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Health and Family Services Cabinet
KyEM, DPH Urge Kentuckians to Use Caution During Extreme Heat

Press Release Date:  Wednesday, August 02, 2006  
Contact Information:  Gwenda Bond or Vikki Franklin (502)564-6786
or Buddy Rogers (502)607-1611
 


KyEM, DPH Urge Kentuckians to Use Caution During Extreme Heat

 

FRANKFORT, KY. (Aug. 2, 2006) The National Weather Service issued a heat advisory for most of the state today. The Department for Public Health (DPH) and Division of Emergency Management (KyEM) remind Kentuckians to be aware of the dangers sweltering heat can bring.

            KyEM Director Clay Bailey has advised both state and local emergency management officials of the dangerous heat conditions that may exist and encouraged those officials to disseminate information provided by the state as well as review heat-related emergency contingency measures.

            "Kentuckians should take caution and if anyone is aware of any need within their community, please contact their local emergency management agency," said Bailey.

            A meeting of emergency management and other state officials is scheduled for today to discuss heat-related issues.

            DPH urged Kentuckians to stay safe during the heat wave.

“It’s important to follow some basic safety guidelines when temperatures begin increasing to the levels we are currently experiencing,” said William Hacker, M.D, DPH commissioner and acting undersecretary for health for the Cabinet for Health and Family Services. “Though we tend to associate summer with sports, activity and spending time outdoors, there are some dangers we need to be aware of once the thermometer starts to rise.”

The current heat wave calls for temperatures of 90 degrees or more, along with ozone levels that can be hazardous to citizens. Most at risk are young children, the elderly and people with health problems such as asthma - all of whom are susceptible to heat-related illnesses.

By taking the following precautions, citizens can remain safe and comfortable during the hot days of summer.

· Drink plenty of fluid. Increase your normal fluid intake regardless of your activity level. You will need to drink more fluids than your thirst level indicates. This is especially true for people 65 years of age and older who often have a decreased ability to respond to external temperature changes. In addition, avoid drinking beverages containing alcohol, because they will actually cause you to lose more fluid.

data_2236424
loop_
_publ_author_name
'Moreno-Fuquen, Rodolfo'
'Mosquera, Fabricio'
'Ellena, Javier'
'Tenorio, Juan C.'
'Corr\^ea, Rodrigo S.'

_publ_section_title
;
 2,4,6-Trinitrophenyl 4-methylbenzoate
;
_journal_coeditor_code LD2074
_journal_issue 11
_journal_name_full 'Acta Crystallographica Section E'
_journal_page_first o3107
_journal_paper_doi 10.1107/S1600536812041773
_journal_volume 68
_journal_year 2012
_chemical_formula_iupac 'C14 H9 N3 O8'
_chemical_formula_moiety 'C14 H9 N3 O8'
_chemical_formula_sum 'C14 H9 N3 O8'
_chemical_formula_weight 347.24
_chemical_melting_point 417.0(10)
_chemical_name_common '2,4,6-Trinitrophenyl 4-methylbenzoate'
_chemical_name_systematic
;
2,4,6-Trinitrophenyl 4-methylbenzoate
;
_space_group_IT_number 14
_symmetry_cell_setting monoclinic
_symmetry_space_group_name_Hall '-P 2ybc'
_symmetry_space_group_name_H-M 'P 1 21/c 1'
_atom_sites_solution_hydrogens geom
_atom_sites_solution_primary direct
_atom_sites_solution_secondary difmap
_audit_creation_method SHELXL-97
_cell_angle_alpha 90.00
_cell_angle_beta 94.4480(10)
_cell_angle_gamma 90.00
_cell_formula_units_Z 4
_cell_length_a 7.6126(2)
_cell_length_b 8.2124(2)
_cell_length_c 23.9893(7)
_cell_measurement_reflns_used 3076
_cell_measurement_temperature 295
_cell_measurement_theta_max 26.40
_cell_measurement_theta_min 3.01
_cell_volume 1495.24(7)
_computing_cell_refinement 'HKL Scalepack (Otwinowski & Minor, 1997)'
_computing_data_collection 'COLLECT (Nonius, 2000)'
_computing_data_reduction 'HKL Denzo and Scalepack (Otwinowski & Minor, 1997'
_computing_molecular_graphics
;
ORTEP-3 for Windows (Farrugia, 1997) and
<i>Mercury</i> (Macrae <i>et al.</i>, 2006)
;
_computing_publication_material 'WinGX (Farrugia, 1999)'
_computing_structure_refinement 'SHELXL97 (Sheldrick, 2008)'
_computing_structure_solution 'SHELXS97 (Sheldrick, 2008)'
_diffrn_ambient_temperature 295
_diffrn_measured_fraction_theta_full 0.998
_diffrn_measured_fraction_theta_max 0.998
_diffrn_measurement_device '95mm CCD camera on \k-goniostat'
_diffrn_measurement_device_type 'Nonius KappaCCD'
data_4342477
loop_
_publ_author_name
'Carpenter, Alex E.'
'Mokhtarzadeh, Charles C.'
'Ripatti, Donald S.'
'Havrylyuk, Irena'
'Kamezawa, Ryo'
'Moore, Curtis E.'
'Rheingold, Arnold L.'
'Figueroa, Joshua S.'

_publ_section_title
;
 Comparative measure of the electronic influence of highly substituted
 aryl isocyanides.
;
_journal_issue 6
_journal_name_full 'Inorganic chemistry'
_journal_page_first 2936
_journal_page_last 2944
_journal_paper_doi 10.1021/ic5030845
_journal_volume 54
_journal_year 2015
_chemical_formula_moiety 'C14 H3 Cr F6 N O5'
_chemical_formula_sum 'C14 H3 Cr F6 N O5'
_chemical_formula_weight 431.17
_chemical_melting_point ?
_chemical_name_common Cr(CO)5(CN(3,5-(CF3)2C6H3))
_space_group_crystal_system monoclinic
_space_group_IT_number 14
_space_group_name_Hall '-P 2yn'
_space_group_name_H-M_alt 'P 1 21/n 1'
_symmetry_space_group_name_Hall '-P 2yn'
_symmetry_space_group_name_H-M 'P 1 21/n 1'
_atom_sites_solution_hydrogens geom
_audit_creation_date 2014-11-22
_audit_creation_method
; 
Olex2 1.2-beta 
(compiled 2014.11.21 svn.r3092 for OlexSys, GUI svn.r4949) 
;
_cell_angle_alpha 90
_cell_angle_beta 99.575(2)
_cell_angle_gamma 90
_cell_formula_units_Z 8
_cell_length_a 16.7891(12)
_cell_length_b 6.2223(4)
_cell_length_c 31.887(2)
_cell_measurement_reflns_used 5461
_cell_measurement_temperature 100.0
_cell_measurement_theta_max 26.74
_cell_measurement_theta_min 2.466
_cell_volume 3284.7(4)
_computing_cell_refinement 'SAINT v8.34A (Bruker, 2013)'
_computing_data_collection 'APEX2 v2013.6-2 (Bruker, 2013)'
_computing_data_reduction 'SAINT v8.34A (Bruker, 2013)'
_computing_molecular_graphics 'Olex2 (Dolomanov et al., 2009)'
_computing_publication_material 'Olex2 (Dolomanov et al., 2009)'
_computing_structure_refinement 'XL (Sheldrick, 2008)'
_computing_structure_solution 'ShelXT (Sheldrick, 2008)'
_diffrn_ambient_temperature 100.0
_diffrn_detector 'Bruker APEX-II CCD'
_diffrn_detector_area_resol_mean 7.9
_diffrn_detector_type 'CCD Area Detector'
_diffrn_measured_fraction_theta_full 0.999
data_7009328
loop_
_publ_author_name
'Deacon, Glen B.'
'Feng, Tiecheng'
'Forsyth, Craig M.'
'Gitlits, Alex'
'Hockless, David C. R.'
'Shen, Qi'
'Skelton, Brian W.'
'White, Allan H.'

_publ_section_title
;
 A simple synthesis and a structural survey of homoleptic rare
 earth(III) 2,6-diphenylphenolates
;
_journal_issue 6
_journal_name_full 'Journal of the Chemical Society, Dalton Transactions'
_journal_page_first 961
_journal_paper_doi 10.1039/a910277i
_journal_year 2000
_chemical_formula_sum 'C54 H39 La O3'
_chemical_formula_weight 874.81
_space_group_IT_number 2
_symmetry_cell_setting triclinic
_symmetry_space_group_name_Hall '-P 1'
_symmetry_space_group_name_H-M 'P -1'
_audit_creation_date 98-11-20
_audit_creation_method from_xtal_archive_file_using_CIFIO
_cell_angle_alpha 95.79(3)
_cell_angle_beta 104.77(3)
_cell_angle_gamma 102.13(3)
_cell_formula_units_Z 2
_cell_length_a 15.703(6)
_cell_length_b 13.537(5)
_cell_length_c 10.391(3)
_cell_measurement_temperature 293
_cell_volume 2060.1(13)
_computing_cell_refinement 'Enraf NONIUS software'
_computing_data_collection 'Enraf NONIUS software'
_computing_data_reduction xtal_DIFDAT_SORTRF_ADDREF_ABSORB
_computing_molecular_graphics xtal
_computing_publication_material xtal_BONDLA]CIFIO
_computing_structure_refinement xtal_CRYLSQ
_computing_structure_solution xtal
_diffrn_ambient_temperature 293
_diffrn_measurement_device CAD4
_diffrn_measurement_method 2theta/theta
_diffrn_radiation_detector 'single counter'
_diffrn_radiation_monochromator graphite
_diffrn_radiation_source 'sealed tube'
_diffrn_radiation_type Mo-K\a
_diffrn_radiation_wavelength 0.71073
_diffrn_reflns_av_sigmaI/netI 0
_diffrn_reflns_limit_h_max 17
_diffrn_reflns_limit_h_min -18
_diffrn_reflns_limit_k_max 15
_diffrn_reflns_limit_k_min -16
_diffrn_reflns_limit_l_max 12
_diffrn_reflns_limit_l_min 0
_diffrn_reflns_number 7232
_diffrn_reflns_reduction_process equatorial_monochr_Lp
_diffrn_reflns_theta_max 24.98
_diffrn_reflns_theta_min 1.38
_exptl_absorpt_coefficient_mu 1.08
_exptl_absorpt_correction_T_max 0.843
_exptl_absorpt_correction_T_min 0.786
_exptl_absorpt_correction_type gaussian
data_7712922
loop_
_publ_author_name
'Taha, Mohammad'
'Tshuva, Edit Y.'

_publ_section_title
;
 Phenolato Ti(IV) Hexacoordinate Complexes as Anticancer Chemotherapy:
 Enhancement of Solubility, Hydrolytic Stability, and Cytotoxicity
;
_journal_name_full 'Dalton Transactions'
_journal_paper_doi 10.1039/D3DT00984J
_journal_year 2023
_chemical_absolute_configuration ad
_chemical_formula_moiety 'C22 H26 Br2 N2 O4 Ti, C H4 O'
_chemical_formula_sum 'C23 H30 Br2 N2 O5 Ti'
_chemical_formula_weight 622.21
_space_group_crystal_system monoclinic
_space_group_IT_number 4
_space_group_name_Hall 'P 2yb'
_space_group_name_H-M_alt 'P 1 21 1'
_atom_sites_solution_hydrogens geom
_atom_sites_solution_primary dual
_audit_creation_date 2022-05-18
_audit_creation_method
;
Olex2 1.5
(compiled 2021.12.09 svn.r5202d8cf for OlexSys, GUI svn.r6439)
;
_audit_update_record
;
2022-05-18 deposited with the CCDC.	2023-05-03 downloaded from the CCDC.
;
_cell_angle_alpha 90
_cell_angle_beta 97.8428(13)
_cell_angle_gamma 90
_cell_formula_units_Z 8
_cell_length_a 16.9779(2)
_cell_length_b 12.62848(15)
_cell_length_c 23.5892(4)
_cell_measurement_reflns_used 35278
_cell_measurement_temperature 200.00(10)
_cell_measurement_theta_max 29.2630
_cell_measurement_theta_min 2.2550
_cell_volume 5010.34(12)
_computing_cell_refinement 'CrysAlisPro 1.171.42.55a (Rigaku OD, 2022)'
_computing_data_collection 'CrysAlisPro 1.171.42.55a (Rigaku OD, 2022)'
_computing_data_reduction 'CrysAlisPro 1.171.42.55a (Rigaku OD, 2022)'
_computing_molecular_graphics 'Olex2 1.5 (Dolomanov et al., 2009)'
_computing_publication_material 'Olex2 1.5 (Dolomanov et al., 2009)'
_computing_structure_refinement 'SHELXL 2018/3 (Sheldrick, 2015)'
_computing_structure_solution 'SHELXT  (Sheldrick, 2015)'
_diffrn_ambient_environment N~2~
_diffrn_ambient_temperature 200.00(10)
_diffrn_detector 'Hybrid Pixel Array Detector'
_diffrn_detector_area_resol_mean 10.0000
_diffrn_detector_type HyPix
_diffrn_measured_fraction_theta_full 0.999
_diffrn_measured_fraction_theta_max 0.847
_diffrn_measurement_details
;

· Wear appropriate clothing and sunscreen. Choose lightweight, light colored, loose fitting clothing. In the hot sun, wear a wide-brimmed hat that will provide shade and keep the head cool. Sunscreen should be SPF 15 or greater and applied 30 minutes before going out into the sun.

· Stay cool indoors. The most efficient way to beat the heat is to stay in an air-conditioned area. If you do not have an air conditioner, consider visiting a mall or public library. 

· Schedule outdoor activities carefully. If you must be out in the heat, try to plan your activities so that you are outdoors either before noon or in the evening.  Rest periodically so your body’s thermostat will have a chance to recover.

· Use a buddy system. When working in the heat, monitor the condition of your co-workers and have someone do the same for you.  Heat-induced illness can cause a person to become confused or lose consciousness.

Also, monitor those at high risk. Those at greatest risk of heat-related illness include:


· Infants and children up to 4 years of age
· People 65 years of age or older
· People who are overweight
· People who overexert during work or exercise
· People who are ill or on certain medications for blood pressure or diuretics

 

“It’s also just as important to remember to use common sense,” added Hacker. “Do not leave infants, children or pets in a parked car. Also, don’t forget to give your pet plenty of fresh water and provide shade and a place to get cool.”

 

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Last Updated 8/2/2006